The first time I used food to cope, I was eight years old.
We were allowed one piece of candy per night from our Halloween stash, and on this night, I became a rebel. I snuck into our snacks closet on the edge of our kitchen. The adrenaline at the possibility of getting caught was a rush, and soon after, I developed a craving for it.
The moment that mini Reese's touched my lips, I felt my body release into relief and comfort. I began to yearn for that relief constantly.
I’m working through that yearning to this day.
I don’t just “have" an eating disorder. I developed one. I didn’t just stop eating the foods I found triggering. I found the reasons why I was eating them.
I found the parts inside me who needed to soothe through eating in the first place.
I first began the process of healing my eating disorder a few years back. I started with small behavior changes. I swapped my potato chip binges out for peanut butter, carrots, pickles, pesto. I set up a reward system for myself: Every day I didn’t binge, I set aside a dollar. At the end of the month, I’d use that money to buy myself bath bombs.
The process was slow, and worth it. The more I removed the behaviors, the more deeply I got in touch with myself - but something was still missing.
My weight would yo-yo. I’d go months without bingeing, then fall into a cycle again. When I was 25, I found myself the healthiest I’d ever been. I began to fall in love with food prep, went keto, and started working with a personal trainer. I felt strong and fit, and I knew I could never go back to my old habits.
And then I did.
What I hadn’t realized during my keto chapter was that, while my behaviors had changed, my mentality hadn’t. I was just as obsessed with control over food, and I thought about food just as constantly. I chose to project those thought patterns onto a way of eating that was healthier for my body.
When COVID started, I relapsed heavily into overeating. It quickly became a nightly practice and I felt so frustrated. I thought I had worked through this! I knew there was still work to do, but come on, this chapter was supposed to be over.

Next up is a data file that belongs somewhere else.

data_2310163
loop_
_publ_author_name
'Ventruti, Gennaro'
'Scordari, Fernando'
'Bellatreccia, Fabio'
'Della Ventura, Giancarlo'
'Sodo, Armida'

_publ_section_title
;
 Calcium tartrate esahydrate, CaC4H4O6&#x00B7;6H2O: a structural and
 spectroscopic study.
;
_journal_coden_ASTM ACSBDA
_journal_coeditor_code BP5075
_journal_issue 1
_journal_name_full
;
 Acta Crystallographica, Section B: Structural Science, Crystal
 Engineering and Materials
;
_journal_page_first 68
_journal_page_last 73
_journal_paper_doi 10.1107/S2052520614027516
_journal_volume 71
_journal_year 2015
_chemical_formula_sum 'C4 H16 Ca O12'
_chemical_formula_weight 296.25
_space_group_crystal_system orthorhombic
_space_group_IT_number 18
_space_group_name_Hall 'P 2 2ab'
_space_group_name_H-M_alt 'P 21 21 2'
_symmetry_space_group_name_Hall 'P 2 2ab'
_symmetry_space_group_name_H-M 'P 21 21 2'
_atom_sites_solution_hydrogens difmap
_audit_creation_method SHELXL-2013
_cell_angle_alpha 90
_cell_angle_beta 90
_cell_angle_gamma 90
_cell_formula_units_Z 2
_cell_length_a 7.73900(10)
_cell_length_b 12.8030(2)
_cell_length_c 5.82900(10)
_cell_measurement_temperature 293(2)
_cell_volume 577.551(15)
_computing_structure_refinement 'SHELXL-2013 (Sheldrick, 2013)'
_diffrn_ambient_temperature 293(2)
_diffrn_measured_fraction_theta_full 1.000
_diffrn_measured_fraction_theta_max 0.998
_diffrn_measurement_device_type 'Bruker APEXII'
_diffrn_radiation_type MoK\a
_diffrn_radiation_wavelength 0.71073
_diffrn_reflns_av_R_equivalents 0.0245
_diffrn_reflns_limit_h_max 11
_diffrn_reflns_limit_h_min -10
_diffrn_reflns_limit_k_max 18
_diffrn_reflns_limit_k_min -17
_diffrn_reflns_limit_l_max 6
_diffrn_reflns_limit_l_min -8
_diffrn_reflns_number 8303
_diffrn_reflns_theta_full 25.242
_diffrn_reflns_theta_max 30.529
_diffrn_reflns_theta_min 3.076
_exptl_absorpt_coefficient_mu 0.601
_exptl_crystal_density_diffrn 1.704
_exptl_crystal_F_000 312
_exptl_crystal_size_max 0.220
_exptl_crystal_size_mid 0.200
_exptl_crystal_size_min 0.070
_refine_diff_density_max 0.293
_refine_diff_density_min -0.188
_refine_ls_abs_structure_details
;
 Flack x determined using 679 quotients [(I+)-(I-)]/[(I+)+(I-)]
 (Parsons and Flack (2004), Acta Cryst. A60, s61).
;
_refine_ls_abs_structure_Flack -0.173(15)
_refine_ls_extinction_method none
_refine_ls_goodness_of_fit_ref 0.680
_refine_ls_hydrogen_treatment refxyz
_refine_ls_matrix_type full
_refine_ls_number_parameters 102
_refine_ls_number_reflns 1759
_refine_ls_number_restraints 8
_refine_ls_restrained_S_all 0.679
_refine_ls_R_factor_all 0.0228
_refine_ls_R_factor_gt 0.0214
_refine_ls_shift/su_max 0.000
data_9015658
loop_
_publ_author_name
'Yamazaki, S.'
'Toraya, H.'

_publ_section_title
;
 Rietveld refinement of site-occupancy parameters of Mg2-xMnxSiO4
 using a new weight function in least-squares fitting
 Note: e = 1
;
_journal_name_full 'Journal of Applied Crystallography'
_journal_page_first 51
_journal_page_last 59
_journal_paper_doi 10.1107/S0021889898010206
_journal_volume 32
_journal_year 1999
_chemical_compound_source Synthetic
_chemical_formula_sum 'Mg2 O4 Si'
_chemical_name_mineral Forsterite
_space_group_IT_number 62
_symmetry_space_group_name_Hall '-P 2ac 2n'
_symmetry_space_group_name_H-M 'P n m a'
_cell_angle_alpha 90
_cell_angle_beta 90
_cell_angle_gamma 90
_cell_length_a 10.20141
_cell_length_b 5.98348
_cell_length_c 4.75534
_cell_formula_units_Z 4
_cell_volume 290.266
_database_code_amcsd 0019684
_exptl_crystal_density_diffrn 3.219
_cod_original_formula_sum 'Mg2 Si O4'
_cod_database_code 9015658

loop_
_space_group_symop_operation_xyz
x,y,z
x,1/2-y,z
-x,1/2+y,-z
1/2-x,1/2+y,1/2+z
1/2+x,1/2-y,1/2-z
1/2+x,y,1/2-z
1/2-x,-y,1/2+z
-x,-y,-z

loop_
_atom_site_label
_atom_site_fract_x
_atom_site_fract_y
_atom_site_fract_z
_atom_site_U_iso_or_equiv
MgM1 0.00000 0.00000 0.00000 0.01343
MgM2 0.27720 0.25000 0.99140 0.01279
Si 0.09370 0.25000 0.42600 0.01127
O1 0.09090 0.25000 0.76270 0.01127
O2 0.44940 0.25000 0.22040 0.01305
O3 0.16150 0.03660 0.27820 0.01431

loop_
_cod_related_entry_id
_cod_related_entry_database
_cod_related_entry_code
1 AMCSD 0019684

Photo: Persephonic Witch
I had to take a step back and ask myself what it was that was missing. Why was I still coming back to this, having now experienced a much healthier lifestyle?
When first beginning to heal my relationship with food, I would ask myself, “Why are you engaging in these behaviors?” from a space of love and curiosity. “How do I heal my body?” That self-love opened a line of communication with parts of me I hadn’t experienced before. I heard beautiful and pained answers.
But what if, I asked myself, there's more to lasting healing? What if there’s a deeper question here, a root cause of it all?
I thought about my history with eating behaviors. I traced back to developing anorexia at 13. Yup, there was some trauma there, that makes sense. What happens when we go back further? What if there’s a correlation between eating, comfort, and control that starts before the label of eating disorder is placed on the behaviors?
I changed the question. “How do I heal my body?” turned into, “What does my inner child need to heal?"
My 8-year-old self shared the Reese’s story with me. She shared the reasons why she turned to food. She shared with me the love she’s needed ever since.
It’s with that trust and knowledge that I move forward into lasting healing. It’s with that love that I find joy - and so does she.